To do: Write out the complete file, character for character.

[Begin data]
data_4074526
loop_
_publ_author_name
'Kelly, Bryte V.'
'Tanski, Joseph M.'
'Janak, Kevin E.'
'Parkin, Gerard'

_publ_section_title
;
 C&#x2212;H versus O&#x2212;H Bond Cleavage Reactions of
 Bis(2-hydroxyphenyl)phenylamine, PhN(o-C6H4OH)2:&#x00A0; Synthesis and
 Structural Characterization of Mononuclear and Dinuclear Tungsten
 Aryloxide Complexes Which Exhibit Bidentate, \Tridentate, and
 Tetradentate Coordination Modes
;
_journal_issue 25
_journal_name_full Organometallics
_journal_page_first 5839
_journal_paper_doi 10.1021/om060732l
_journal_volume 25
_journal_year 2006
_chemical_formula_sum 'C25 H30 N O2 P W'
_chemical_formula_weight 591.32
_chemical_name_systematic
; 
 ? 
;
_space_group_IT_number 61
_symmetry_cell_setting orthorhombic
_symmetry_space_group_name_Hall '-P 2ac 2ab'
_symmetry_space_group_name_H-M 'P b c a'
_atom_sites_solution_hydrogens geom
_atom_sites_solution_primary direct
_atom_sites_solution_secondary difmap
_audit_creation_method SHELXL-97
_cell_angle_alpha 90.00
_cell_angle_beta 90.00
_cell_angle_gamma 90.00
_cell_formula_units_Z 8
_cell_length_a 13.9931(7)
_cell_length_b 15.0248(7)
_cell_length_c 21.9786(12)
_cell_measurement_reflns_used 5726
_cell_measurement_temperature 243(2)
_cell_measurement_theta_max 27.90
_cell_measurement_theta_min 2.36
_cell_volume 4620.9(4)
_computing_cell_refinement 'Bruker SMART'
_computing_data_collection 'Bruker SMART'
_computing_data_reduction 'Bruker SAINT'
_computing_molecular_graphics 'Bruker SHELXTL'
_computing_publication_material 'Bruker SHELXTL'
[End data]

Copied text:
data_4074526
loop_
_publ_author_name
'Kelly, Bryte V.'
'Tanski, Joseph M.'
'Janak, Kevin E.'
'Parkin, Gerard'

_publ_section_title
;
 C&#x2212;H versus O&#x2212;H Bond Cleavage Reactions of
 Bis(2-hydroxyphenyl)phenylamine, PhN(o-C6H4OH)2:&#x00A0; Synthesis and
 Structural Characterization of Mononuclear and Dinuclear Tungsten
 Aryloxide Complexes Which Exhibit Bidentate, \Tridentate, and
 Tetradentate Coordination Modes
;
_journal_issue 25
_journal_name_full Organometallics
_journal_page_first 5839
_journal_paper_doi 10.1021/om060732l
_journal_volume 25
_journal_year 2006
_chemical_formula_sum 'C25 H30 N O2 P W'
_chemical_formula_weight 591.32
_chemical_name_systematic
; 
 ? 
;
_space_group_IT_number 61
_symmetry_cell_setting orthorhombic
_symmetry_space_group_name_Hall '-P 2ac 2ab'
_symmetry_space_group_name_H-M 'P b c a'
_atom_sites_solution_hydrogens geom
_atom_sites_solution_primary direct
_atom_sites_solution_secondary difmap
_audit_creation_method SHELXL-97
_cell_angle_alpha 90.00
_cell_angle_beta 90.00
_cell_angle_gamma 90.00
_cell_formula_units_Z 8
_cell_length_a 13.9931(7)
_cell_length_b 15.0248(7)
_cell_length_c 21.9786(12)
_cell_measurement_reflns_used 5726
_cell_measurement_temperature 243(2)
_cell_measurement_theta_max 27.90
_cell_measurement_theta_min 2.36
_cell_volume 4620.9(4)
_computing_cell_refinement 'Bruker SMART'
_computing_data_collection 'Bruker SMART'
_computing_data_reduction 'Bruker SAINT'
_computing_molecular_graphics 'Bruker SHELXTL'
_computing_publication_material 'Bruker SHELXTL'